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[[Category:|Kilby]] [[Category:Engineered materials & dielectrics|Kilby]] [[Category:Conductivity & superconductivity|Kilby]] [[Category:Integrated circuits|Kilby]]
Revision as of 15:40, 22 July 2014
Born: 08 November 1923
Died: 20 June 2005
Jack Kilby was born in 1923 in Missouri to Hubert and Vina Freitag Kilby. His father was an executive with the Kansas Power Company. Kilby traveled with his father during vacations and learned that cost was an important variable in engineering solutions, a lesson he kept with him all his life. Aware that he wanted to be an engineer by the time he was in high school, he studied engineering at the University of Illinois. His college studies were interrupted by military service during World War II, when he worked in an army radio repair shop in India. After returning to the United States, he graduated from college and married Barbara Annegers in 1948.
While working at Centralab in Milwaukee designing circuits, Kilby also earned a master’s degree in electrical engineering. Like other electrical engineers at the time, he was frustrated by how long it took to make electrical connections between parts made of different materials. The huge size of devices relying on thousands of parts and connections was also a problem in the electronics industry. Kilby began to think about making all of the individual components of a circuit out of a single block of material. When he first started working at Texas Instruments in 1958, the company had a policy of a company vacation in July, when everyone with vacation time took it and the company essentially shut down for a few weeks. As a new employee, Kilby had no vacation time coming. He used the time alone to think about more efficient engineering of the miniaturized circuits he had been hired to develop. He designed an integrated circuit out of a single unit of silicon. As a semiconductor allowing electricity to pass through it, silicon could contain within it all the parts and connections of a circuit. Although the semiconductor material might be more expensive than the materials usually used for parts other than the transistors, the end result of integration would be far less expensive than having to set up separate production processes for all the component parts. Other engineers were also working on integrated circuits, and Kilby shared the honors of co-invention of the microchip with Robert Noyce of Fairchild Semiconductor.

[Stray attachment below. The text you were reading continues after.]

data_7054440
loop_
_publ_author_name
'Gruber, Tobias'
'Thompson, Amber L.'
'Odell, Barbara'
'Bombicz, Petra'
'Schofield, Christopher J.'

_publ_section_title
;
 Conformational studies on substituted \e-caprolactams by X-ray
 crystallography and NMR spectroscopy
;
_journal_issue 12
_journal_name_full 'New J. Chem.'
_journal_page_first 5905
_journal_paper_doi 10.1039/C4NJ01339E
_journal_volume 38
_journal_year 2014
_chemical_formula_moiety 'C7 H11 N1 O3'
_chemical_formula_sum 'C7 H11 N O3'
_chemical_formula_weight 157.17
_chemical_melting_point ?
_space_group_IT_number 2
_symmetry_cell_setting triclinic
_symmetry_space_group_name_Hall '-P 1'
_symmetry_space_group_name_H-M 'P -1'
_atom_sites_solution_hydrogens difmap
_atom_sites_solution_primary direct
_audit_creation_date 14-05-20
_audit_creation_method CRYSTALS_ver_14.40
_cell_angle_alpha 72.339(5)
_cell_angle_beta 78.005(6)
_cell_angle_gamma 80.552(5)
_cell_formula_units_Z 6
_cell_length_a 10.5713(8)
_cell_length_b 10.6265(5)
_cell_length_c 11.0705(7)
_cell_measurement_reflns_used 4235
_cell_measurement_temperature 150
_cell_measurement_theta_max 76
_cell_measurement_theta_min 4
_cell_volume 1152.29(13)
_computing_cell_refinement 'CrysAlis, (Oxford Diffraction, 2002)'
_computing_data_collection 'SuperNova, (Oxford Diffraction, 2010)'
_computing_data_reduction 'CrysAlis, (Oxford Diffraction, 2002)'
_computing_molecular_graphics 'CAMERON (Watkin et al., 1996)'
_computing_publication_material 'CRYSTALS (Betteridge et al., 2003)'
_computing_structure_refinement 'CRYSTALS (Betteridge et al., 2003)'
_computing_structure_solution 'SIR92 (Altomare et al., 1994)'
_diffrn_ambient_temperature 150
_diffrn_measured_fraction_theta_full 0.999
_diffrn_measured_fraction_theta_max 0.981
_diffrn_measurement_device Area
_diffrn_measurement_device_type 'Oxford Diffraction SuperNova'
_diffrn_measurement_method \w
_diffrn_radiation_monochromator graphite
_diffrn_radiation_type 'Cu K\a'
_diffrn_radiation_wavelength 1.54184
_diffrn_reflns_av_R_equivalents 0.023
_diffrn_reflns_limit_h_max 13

Kilby built the first computer using integrated circuits at Texas Instruments in 1961. Six years later he and two co-workers invented the first pocket calculator to show how useful integrated circuits would be in daily life, not just powerful government or military applications. By the time Kilby left Texas Instruments in 1970 to become an independent inventor, he was widely recognized for his engineering knowledge and creative inventions. In 1978 he became a professor at Texas A & M, retiring in 1984. Kilby holds more than 60 patents on various inventions. In 1982 Kilby was elected to the National Inventors Hall of Fame. He received the National Medal of Science in 1970, the prestigious IEEE Medal of Honor in 1986, the National Medal of Technology in 1990, and the Nobel Prize in Physics in 2000. Kilby’s work and contributions inspired the IEEE to name one of their most prestigious awards after Kilby. The award is given to those who, like Kilby, make outstanding contributions to the field.